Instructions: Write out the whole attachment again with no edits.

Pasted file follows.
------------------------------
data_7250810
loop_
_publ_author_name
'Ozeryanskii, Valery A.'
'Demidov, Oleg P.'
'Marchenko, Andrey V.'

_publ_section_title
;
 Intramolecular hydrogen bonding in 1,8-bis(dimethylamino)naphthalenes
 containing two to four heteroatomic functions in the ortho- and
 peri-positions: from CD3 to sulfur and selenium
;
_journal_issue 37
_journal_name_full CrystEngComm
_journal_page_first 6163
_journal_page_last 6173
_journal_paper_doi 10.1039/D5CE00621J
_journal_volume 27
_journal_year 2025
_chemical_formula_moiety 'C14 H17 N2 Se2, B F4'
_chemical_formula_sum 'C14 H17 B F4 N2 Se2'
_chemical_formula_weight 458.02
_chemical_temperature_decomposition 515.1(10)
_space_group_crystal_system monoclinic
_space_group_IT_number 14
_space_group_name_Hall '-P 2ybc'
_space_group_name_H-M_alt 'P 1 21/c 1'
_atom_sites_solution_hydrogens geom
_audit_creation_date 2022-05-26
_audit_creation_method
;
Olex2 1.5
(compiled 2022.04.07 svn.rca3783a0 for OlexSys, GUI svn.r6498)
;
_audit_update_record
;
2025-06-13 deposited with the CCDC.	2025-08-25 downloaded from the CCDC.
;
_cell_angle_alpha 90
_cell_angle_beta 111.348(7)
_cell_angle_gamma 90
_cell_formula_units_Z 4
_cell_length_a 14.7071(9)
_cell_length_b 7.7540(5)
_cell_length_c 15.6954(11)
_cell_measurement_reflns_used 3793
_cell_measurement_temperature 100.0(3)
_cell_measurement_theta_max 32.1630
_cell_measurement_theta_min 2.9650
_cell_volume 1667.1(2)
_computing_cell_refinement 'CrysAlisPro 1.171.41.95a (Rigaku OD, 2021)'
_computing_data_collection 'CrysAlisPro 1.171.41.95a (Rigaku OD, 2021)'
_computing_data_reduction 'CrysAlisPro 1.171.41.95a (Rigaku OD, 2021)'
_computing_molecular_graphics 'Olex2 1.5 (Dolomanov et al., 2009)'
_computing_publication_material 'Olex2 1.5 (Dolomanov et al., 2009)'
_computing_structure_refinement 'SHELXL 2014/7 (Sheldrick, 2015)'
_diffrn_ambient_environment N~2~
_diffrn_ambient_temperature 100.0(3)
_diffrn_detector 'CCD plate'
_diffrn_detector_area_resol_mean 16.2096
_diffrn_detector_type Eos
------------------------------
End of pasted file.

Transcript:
data_7250810
loop_
_publ_author_name
'Ozeryanskii, Valery A.'
'Demidov, Oleg P.'
'Marchenko, Andrey V.'

_publ_section_title
;
 Intramolecular hydrogen bonding in 1,8-bis(dimethylamino)naphthalenes
 containing two to four heteroatomic functions in the ortho- and
 peri-positions: from CD3 to sulfur and selenium
;
_journal_issue 37
_journal_name_full CrystEngComm
_journal_page_first 6163
_journal_page_last 6173
_journal_paper_doi 10.1039/D5CE00621J
_journal_volume 27
_journal_year 2025
_chemical_formula_moiety 'C14 H17 N2 Se2, B F4'
_chemical_formula_sum 'C14 H17 B F4 N2 Se2'
_chemical_formula_weight 458.02
_chemical_temperature_decomposition 515.1(10)
_space_group_crystal_system monoclinic
_space_group_IT_number 14
_space_group_name_Hall '-P 2ybc'
_space_group_name_H-M_alt 'P 1 21/c 1'
_atom_sites_solution_hydrogens geom
_audit_creation_date 2022-05-26
_audit_creation_method
;
Olex2 1.5
(compiled 2022.04.07 svn.rca3783a0 for OlexSys, GUI svn.r6498)
;
_audit_update_record
;
2025-06-13 deposited with the CCDC.	2025-08-25 downloaded from the CCDC.
;
_cell_angle_alpha 90
_cell_angle_beta 111.348(7)
_cell_angle_gamma 90
_cell_formula_units_Z 4
_cell_length_a 14.7071(9)
_cell_length_b 7.7540(5)
_cell_length_c 15.6954(11)
_cell_measurement_reflns_used 3793
_cell_measurement_temperature 100.0(3)
_cell_measurement_theta_max 32.1630
_cell_measurement_theta_min 2.9650
_cell_volume 1667.1(2)
_computing_cell_refinement 'CrysAlisPro 1.171.41.95a (Rigaku OD, 2021)'
_computing_data_collection 'CrysAlisPro 1.171.41.95a (Rigaku OD, 2021)'
_computing_data_reduction 'CrysAlisPro 1.171.41.95a (Rigaku OD, 2021)'
_computing_molecular_graphics 'Olex2 1.5 (Dolomanov et al., 2009)'
_computing_publication_material 'Olex2 1.5 (Dolomanov et al., 2009)'
_computing_structure_refinement 'SHELXL 2014/7 (Sheldrick, 2015)'
_diffrn_ambient_environment N~2~
_diffrn_ambient_temperature 100.0(3)
_diffrn_detector 'CCD plate'
_diffrn_detector_area_resol_mean 16.2096
_diffrn_detector_type Eos